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Article
U.S. Virtual School Trial Period and Course Completion Policy Study
Education Faculty Publications
  • Abigail Hawkins, Brigham Young University
  • Michael K Barbour, Sacred Heart University
Document Type
Article
Publication Date
1-1-2010
Abstract

Variation in policies virtual schools use to calculate course completion and retention rates impacts the comparability of these quality metrics. This study surveyed 159 U.S. virtual schools examining the variability in trial period and course completion policies--two policies that affect course completion rates. Of the 86 respondents, almost 70% had trial periods that varied from 1 day to 185 days. Course completion definitions varied from remaining in the course irrespective of the final grade to receiving an A- in the course. Such wide variation renders the completion and retention rate metrics useless. We recommend virtual schools adopt consistent measures for calculating student retention to allow meaningful comparisons among virtual schools and between virtual and brick-and-mortar schools.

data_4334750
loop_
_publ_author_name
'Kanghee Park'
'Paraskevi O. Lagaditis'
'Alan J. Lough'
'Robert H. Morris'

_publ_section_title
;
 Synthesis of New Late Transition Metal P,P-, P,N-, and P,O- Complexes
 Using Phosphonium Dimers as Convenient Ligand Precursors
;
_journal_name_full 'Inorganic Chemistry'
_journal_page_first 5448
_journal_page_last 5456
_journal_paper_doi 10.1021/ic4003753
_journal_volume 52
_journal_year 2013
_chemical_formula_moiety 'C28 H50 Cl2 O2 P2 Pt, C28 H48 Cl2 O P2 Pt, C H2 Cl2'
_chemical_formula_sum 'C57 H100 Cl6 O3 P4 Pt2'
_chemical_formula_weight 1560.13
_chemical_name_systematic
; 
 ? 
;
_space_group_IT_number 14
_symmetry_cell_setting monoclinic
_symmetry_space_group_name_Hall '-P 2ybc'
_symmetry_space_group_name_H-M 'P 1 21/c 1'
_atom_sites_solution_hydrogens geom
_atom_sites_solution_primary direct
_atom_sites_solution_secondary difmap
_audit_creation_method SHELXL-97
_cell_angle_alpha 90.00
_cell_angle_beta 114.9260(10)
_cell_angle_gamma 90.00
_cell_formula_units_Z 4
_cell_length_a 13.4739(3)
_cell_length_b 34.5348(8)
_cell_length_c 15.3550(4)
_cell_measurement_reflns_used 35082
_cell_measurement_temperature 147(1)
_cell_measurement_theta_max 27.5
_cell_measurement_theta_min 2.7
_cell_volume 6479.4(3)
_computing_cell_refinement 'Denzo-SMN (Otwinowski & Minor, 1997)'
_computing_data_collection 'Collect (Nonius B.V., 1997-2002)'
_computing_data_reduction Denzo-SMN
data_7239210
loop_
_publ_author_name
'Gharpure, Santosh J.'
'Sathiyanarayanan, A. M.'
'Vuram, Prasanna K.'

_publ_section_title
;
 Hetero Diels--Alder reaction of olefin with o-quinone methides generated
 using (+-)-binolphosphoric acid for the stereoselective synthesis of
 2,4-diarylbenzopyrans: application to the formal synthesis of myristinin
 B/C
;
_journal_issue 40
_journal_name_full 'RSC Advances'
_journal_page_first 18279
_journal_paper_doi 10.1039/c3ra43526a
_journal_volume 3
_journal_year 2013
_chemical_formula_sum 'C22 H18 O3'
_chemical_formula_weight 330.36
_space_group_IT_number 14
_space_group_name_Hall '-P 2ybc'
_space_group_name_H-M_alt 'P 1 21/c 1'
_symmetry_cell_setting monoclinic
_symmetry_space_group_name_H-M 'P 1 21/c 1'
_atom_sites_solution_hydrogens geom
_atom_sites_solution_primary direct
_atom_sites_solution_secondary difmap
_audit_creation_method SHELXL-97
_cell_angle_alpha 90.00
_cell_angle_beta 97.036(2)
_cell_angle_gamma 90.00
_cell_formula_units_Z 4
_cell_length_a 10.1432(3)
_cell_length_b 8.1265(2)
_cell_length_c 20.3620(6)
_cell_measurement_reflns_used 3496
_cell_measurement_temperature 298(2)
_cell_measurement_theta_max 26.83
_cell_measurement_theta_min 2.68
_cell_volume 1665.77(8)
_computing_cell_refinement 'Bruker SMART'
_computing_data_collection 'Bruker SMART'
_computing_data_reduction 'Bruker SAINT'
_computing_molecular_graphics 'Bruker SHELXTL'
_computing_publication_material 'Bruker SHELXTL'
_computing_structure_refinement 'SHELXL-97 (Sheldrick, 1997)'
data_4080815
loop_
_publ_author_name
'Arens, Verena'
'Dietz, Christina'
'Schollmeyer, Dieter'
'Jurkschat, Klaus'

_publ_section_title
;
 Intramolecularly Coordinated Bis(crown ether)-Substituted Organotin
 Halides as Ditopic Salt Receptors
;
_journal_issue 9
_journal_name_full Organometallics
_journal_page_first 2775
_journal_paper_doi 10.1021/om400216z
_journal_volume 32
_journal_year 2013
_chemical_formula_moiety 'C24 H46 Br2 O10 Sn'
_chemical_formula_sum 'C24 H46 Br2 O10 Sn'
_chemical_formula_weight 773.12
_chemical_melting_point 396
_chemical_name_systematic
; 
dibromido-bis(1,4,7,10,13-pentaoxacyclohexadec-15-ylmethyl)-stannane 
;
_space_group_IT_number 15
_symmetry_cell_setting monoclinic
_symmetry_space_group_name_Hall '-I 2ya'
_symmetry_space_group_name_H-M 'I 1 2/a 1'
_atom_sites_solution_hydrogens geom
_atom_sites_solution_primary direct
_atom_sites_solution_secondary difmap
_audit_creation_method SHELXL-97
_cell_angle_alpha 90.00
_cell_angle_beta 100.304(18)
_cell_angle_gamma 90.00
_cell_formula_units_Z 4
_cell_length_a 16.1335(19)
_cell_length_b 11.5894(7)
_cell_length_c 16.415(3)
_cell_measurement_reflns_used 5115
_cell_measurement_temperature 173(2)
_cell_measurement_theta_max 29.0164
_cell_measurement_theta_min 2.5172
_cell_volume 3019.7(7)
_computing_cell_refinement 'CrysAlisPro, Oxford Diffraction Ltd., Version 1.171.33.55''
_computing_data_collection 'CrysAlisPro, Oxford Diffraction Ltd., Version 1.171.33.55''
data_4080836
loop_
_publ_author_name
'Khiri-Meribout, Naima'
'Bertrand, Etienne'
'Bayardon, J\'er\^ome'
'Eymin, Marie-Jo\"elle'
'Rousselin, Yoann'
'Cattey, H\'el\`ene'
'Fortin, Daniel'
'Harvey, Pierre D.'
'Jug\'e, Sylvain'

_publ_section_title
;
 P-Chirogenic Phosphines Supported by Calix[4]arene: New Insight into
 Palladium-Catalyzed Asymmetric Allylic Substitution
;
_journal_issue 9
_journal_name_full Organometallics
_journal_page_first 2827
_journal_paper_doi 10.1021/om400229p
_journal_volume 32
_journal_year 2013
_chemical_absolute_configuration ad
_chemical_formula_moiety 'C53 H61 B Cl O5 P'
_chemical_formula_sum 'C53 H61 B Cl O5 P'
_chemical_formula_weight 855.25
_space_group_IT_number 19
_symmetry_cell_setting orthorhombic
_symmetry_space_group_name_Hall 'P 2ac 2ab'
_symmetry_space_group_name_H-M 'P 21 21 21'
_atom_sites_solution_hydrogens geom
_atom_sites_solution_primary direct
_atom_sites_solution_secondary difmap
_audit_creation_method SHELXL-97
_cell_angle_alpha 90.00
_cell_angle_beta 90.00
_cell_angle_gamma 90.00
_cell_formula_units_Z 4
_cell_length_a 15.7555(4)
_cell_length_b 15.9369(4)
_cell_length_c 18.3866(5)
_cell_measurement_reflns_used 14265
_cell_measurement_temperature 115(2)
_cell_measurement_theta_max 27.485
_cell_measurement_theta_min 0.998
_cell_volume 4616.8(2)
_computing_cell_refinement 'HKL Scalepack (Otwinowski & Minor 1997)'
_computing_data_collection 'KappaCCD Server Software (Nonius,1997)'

Comments

"This is an Author’s Original Manuscript of an article published by Taylor & Francis Group in American Journal of Distance Education 22 Feb 2010, available online.

Hawkins, Abigail, Barbour, Michael K. "U.S. Virtual School Trial Period and Course Completion Policy Study." American Journal of Distance Education 24.1 (2010): 5-20.

At the time of publication Michael Barbour was affiliated with Wayne State University.

DOI
10.1080/08923640903529295
Citation Information
Abigail Hawkins and Michael K Barbour. "U.S. Virtual School Trial Period and Course Completion Policy Study" (2010)
Available at: http://works.bepress.com/michael_barbour/60/